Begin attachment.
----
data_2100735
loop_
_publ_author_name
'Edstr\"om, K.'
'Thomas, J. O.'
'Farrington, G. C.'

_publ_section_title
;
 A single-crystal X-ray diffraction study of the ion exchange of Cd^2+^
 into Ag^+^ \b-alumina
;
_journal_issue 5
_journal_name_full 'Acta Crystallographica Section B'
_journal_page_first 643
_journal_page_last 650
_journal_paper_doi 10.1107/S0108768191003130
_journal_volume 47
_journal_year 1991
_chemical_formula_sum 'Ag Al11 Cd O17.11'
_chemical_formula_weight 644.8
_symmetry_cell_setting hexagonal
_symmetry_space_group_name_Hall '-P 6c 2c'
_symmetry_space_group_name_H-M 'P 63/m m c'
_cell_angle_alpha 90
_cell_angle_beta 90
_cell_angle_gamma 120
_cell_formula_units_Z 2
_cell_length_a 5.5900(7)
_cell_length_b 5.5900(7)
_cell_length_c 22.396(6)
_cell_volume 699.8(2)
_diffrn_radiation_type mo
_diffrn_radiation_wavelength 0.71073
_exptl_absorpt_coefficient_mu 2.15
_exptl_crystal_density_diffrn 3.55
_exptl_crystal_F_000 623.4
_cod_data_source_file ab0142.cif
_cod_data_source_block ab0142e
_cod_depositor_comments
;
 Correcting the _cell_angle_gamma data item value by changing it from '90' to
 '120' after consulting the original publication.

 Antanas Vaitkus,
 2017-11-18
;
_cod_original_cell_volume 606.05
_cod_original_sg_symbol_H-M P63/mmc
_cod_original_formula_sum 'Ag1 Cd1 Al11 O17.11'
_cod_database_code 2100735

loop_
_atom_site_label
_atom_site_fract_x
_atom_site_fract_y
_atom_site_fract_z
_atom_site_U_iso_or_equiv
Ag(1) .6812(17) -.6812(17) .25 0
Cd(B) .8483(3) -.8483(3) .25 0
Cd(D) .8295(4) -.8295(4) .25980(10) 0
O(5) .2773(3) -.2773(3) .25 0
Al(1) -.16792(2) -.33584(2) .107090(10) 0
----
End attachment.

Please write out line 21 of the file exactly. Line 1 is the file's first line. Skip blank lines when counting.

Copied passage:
_symmetry_cell_setting hexagonal